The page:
Cricut Maker Review / Fabric + Felt test

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Thank you to Cricut for sponsoring this post. As always, any items I review I give a full and honest opinion and will only recommend items I love and believe in.  Hi friends,

I received a Cricut Maker a few months ago and wanted to give it a thorough review sharing my thoughts on the materials I cut most - fabric and felt.

Most of you who follow this blog are avid sewers and crafters and these are also the materials you are most interested in hearing about in deciding if this is a good tool to add to your sewing space. I have owned a Cricut machine in the past - which I was super excited to buy, then I made a quick project...then it sadly collected dust. This happened mainly because most of the items I could cut with fabric had to be backed with a fusible interfacing and I was not able to cut out felt - the two materials that work with the most. It was an incredible machine if I had the need for making fun items with vinyl or iron on materials, but lets face it I was quilting more than anything and this sadly went unused.

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Fast forward to the Cricut Maker - I first saw the machine on social media when it was introduced last year at a Cricut event. The biggest draw was the fact that it now included a small rotary blade where you could easily cut fabric without the need to iron on fusible interfacing. Well, this is what I had been waiting for. I watched several videos showing Riley Blake sharing all of the quilts you could make with the product, several well known bloggers who were there for the event testing out the product and they made it look too good to be true. Now I have a machine in my hands with the opportunity to see if it in fact is as fantastic as they all made it sound - and I am hooked. Let's get down to the thing you want to know about the machine - the mini rotary blade. This can cut through so many materials - cotton, fleece, felt, denim + more.

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Cricut Maker + Fabric

I wanted to test out the larger fabric cutting mat that measures 12" x 24" and create one of the free projects listed in the Cricut Design Space - Tabletop Tool Caddy. This looked like a fun project and I actually had a bit of pre-made bias tape and the perfect fabric so let's see how it turned out.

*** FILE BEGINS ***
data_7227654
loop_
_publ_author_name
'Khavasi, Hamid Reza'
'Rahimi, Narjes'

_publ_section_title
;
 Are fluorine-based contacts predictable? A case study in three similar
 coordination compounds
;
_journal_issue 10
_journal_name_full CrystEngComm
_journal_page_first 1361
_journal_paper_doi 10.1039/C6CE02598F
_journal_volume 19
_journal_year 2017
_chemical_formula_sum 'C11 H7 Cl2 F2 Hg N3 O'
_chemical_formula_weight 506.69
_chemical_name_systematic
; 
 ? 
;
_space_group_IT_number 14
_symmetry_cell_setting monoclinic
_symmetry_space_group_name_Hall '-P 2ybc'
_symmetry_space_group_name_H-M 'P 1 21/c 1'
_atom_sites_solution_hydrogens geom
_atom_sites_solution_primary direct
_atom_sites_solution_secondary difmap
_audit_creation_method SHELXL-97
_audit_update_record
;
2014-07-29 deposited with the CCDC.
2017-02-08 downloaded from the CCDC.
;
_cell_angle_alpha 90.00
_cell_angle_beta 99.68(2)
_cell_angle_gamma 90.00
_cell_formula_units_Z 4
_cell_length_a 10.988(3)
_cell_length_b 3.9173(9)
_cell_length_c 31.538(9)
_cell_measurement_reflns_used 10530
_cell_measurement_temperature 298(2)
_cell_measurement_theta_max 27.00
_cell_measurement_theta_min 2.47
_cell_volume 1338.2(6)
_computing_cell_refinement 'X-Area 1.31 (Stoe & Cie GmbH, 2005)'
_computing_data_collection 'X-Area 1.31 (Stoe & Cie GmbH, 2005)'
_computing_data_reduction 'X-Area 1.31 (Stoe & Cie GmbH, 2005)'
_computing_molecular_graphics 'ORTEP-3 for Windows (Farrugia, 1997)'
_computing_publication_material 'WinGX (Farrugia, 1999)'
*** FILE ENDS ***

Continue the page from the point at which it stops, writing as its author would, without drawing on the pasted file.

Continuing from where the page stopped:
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It was super easy - and gives you the size to pre-cut your fabric so you will not have wasted materials. The machine comes with a washable fabric pen, that marks where you will place your fabrics together to sew. You can see where the places are sewn together to make the pockets - those were drawn for me with the washable fabric pen. I will be honest, I loved this at first, but it did take some time to actually get the marks out using a spray bottle of water I had. I am guessing it comes out much better if you really soak the project. I just found this to be a little unfortunate. Instead of going under my Cricut Maker machine, I am using this tool caddy under my sewing machine to hold all of the little tools I use while sewing.

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The fabric mats shown behind the machine above come in two sizes - 12" x 12" (included with the machine) and 12" x 24" - sold separately.

Below you can see a free project I started working on making a hexagon shaped quilted pot holder. This shows the first cut, and on the left side of the i-pad screen you can see all of the mats and what materials we will be cutting next. So you can preload fabric mats with your next fabric to cut and be ready - it also shows where on the mat it is going to cut, so you can see how large a piece of fabric that you need - less waste.

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I really wanted to test the fabric cutting ability so I chose an Art Gallery fabric which is known to have a super soft almost silky feel.

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You can see above that it cut like a pro - even on those corners! No fusable material is needed on the back of the fabric, so its perfect for prepping quilt blocks to cut.

There are also one-click pattern purchase options from Riley Blake and Simplicity. Simplicity offers so many sewing projects and clothing items,  due to the size of the mats I believe they might be on the smaller size.